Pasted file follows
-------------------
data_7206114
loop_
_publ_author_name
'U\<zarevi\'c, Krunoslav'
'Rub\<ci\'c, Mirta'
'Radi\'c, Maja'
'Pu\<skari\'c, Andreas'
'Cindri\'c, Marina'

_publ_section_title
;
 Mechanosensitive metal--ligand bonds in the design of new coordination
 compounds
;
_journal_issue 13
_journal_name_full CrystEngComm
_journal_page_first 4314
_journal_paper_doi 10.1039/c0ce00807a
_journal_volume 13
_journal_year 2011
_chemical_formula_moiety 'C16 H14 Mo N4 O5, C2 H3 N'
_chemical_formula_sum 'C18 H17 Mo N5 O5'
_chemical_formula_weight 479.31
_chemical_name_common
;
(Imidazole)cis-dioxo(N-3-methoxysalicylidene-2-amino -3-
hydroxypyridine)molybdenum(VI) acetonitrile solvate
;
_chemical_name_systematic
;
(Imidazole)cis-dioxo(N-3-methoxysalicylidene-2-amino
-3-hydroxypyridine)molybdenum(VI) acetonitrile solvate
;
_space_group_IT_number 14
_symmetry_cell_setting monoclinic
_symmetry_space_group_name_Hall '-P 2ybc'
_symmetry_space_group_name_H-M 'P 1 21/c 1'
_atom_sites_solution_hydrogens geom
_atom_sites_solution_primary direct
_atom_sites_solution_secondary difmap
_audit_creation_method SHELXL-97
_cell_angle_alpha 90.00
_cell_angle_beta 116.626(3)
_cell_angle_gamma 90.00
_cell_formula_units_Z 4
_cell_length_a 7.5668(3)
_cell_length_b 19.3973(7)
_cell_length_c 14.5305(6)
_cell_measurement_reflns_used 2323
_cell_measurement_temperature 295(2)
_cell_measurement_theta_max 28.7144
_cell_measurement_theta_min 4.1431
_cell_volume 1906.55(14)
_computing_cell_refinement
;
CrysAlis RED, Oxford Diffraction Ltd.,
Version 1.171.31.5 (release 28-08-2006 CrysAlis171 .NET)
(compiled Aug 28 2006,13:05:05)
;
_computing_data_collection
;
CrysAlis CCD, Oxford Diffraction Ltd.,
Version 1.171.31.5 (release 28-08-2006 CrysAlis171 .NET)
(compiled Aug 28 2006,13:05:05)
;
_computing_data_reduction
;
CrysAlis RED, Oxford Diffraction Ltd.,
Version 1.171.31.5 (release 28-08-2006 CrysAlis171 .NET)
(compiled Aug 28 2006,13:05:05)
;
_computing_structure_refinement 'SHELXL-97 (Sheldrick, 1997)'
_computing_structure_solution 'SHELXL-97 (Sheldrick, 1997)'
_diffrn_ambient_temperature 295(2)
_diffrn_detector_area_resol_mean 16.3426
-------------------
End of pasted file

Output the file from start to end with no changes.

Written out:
data_7206114
loop_
_publ_author_name
'U\<zarevi\'c, Krunoslav'
'Rub\<ci\'c, Mirta'
'Radi\'c, Maja'
'Pu\<skari\'c, Andreas'
'Cindri\'c, Marina'

_publ_section_title
;
 Mechanosensitive metal--ligand bonds in the design of new coordination
 compounds
;
_journal_issue 13
_journal_name_full CrystEngComm
_journal_page_first 4314
_journal_paper_doi 10.1039/c0ce00807a
_journal_volume 13
_journal_year 2011
_chemical_formula_moiety 'C16 H14 Mo N4 O5, C2 H3 N'
_chemical_formula_sum 'C18 H17 Mo N5 O5'
_chemical_formula_weight 479.31
_chemical_name_common
;
(Imidazole)cis-dioxo(N-3-methoxysalicylidene-2-amino -3-
hydroxypyridine)molybdenum(VI) acetonitrile solvate
;
_chemical_name_systematic
;
(Imidazole)cis-dioxo(N-3-methoxysalicylidene-2-amino
-3-hydroxypyridine)molybdenum(VI) acetonitrile solvate
;
_space_group_IT_number 14
_symmetry_cell_setting monoclinic
_symmetry_space_group_name_Hall '-P 2ybc'
_symmetry_space_group_name_H-M 'P 1 21/c 1'
_atom_sites_solution_hydrogens geom
_atom_sites_solution_primary direct
_atom_sites_solution_secondary difmap
_audit_creation_method SHELXL-97
_cell_angle_alpha 90.00
_cell_angle_beta 116.626(3)
_cell_angle_gamma 90.00
_cell_formula_units_Z 4
_cell_length_a 7.5668(3)
_cell_length_b 19.3973(7)
_cell_length_c 14.5305(6)
_cell_measurement_reflns_used 2323
_cell_measurement_temperature 295(2)
_cell_measurement_theta_max 28.7144
_cell_measurement_theta_min 4.1431
_cell_volume 1906.55(14)
_computing_cell_refinement
;
CrysAlis RED, Oxford Diffraction Ltd.,
Version 1.171.31.5 (release 28-08-2006 CrysAlis171 .NET)
(compiled Aug 28 2006,13:05:05)
;
_computing_data_collection
;
CrysAlis CCD, Oxford Diffraction Ltd.,
Version 1.171.31.5 (release 28-08-2006 CrysAlis171 .NET)
(compiled Aug 28 2006,13:05:05)
;
_computing_data_reduction
;
CrysAlis RED, Oxford Diffraction Ltd.,
Version 1.171.31.5 (release 28-08-2006 CrysAlis171 .NET)
(compiled Aug 28 2006,13:05:05)
;
_computing_structure_refinement 'SHELXL-97 (Sheldrick, 1997)'
_computing_structure_solution 'SHELXL-97 (Sheldrick, 1997)'
_diffrn_ambient_temperature 295(2)
_diffrn_detector_area_resol_mean 16.3426